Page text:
March 20, 2018

And the Best Three Point Shooting Team of the Sub-Regional Was?

By Warren Grimes

If you watched the games on TV, you could have no doubt about the answer to this question. The commentators, who were quite knowledgeable and balanced overall, could not say enough about Florida Gulf Coast University and its national record for long range bombing. The Eagle fans favorite T-shirt ("Raining Threes") was mentioned too many times to count.

And yes, it is true, midway through the fourth quarter, FGCU did in fact break the national season record for the number of converted three point shots. Against Stanford alone, FGCU launched a mind-numbing 47 three point attempts. They converted 36.2 % of these, or 17 in total. The percentage is not exceptional, but still very good. That's 51 points. That's 73% of the Eagles 70 point total. Throw in a bit of defense, and you will win most of your games with that sort of performance.

For the weekend, FGCU shot even better, or 37.5% from the three point line. But that figure does not even approach Stanford's weekend three point shooting percentage (51.3%). Against Gonzaga, Stanford was 11 for 22 (50%); Against FGCU, Stanford was 9 for 17, or 52.9%. Wow, that's pretty good shooting. Stanford shot three balls almost as well as it shoots free throws (ouch!).

The commentators had plenty of praise for Stanford, but I heard no acknowledgment of the team's three point shooting performance. In the Gonzaga game, one commentator declared flatly: “Stanford is not a good three-point shooting team.” Silly. She made the mistake of relying on season statistics.

The tournament is a new season. Want proof? Three Stanford players stood out in their three point shooting over the weekend. Kiana Williams was 6 for 10, or 60%. Alanna Smith was 7 for 13, or 53.8%. And DiJonai Carrington was 3 for 5, for 60%. Imagine what could have been if streaky-shooting Brittany McPhee had found her touch from outside.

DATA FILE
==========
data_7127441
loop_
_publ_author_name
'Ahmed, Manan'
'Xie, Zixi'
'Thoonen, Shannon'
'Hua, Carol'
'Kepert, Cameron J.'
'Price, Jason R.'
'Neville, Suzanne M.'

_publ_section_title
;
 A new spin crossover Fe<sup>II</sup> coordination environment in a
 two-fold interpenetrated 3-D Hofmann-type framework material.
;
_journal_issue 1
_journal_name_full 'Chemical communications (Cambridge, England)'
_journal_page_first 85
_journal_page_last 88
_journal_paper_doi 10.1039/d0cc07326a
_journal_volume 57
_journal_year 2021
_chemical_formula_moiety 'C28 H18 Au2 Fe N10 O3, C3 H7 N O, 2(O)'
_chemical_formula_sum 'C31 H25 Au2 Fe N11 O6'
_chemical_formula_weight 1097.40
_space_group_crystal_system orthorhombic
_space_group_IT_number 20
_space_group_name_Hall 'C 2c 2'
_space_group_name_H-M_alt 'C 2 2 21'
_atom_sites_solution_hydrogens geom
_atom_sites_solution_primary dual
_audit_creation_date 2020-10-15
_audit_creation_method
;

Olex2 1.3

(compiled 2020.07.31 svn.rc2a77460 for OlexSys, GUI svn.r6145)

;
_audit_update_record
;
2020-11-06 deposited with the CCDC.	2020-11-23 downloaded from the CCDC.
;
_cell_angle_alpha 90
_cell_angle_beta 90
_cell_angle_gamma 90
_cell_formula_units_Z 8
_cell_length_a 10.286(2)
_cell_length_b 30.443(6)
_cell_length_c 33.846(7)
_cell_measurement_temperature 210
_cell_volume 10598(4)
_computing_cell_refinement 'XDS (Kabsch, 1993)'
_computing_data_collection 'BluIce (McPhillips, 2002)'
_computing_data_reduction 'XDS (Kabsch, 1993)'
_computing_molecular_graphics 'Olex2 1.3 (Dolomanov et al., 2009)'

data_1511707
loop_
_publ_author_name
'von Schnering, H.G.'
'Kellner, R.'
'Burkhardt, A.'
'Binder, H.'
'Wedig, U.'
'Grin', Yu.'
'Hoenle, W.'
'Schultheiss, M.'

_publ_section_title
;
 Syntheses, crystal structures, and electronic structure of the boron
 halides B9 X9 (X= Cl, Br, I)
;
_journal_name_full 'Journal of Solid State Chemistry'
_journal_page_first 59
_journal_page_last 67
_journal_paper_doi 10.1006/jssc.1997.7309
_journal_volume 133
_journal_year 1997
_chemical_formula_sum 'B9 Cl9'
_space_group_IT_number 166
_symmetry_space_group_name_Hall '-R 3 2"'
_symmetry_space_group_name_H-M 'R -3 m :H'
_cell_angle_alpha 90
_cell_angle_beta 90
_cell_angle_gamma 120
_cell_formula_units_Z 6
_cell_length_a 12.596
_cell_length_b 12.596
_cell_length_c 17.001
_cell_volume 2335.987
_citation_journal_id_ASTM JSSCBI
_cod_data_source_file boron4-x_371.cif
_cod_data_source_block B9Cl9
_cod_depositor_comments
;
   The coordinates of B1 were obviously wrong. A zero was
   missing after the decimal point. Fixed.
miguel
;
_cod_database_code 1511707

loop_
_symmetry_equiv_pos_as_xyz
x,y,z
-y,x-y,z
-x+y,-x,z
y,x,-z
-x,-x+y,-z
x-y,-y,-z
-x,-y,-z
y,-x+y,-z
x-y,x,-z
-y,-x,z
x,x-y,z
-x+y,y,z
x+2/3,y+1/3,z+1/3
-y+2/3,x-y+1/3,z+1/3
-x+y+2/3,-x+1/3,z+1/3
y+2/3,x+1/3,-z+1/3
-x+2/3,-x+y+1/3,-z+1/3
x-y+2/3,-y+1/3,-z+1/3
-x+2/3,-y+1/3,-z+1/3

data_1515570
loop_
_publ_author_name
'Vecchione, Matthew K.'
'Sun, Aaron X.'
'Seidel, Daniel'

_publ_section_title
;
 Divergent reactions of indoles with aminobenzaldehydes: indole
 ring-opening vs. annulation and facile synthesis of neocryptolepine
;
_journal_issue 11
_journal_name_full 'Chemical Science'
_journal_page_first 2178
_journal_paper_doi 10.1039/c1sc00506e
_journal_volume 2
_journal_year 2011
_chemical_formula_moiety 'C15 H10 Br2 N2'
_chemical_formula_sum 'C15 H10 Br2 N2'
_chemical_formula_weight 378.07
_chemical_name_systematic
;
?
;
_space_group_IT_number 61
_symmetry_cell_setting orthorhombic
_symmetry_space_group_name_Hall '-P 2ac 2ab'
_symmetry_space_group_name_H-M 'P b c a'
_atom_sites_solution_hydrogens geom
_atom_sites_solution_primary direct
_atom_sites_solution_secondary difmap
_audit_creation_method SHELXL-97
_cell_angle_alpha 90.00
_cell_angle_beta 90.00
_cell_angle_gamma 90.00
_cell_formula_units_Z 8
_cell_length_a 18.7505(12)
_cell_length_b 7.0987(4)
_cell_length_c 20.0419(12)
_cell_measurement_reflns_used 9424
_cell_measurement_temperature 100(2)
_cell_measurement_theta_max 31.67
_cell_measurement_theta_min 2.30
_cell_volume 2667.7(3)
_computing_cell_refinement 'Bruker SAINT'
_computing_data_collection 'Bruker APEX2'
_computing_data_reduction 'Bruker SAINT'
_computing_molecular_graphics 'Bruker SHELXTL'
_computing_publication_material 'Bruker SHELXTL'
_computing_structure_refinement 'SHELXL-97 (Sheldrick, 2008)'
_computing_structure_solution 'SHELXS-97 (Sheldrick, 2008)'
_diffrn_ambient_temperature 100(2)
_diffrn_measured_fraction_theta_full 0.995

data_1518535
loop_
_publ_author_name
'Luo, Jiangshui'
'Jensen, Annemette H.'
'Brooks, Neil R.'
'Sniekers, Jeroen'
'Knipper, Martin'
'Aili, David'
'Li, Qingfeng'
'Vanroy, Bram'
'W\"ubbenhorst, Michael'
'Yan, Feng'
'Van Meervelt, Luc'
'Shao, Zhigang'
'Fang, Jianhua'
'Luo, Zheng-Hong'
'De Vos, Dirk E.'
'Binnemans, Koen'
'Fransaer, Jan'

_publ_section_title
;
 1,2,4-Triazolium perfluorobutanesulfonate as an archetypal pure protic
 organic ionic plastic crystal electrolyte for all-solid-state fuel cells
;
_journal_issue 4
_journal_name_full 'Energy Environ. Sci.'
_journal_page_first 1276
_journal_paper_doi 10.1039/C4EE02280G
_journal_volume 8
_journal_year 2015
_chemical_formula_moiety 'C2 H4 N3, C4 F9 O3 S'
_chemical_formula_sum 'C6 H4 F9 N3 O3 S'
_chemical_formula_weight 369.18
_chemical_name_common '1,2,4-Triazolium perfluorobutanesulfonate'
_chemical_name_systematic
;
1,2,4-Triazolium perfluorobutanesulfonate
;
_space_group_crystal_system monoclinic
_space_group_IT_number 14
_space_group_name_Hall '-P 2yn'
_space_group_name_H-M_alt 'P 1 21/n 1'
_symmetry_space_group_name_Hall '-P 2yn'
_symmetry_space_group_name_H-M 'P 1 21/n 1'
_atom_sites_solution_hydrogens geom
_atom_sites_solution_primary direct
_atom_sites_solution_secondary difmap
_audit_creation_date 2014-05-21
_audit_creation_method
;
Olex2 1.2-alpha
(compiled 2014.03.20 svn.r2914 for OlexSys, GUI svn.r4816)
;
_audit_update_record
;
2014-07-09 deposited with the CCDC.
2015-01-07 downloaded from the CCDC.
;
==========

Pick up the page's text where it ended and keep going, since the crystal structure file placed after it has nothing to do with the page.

Stanford's weekend long-range barrage may have been aided by the Maples factor. Stanford tends to shoot the three ball better at home, but seldom above 50%. Part of the high conversion rate doubtless stems from Stanford's well-executed Princeton offense, which leaves players with a lot of open shots. Stanford's ability to continue converting threes is a key for how they fare in the Lexington regional.

Another key to Stanford's victory over FGCU was the tactical decision to shut down the Eagles inside game. Against Missouri, FGCU had 32 attempts inside the three point arc, many of them layups. The Eagles converted 52.9% of these, for a total of 36 points. Not so against Stanford. The Eagles frequently could not even launch their interior shots. When they did, they missed more often than not, converting just 38.9 percent for 14 points. Stanford had 7 blocks.

Enough said. From here on out, every opponent will be higher seeded, starting with the region's number 1 seed Louisville. From here on out, I hope it will not be said of Stanford, that they "rained three balls." Rain falls all over the place. Instead, I hope it is said that Stanford continued to "launch well-aimed guided missiles."

2 comments:

Joan Boothe said...

Very well put, Warren. This needed to be said, pointed out. Thanks for your commentary all season. It has been great.

Anonymous said...

good article. thanks for posting...Im glad I didn't have to listen to those commentators. Go Card!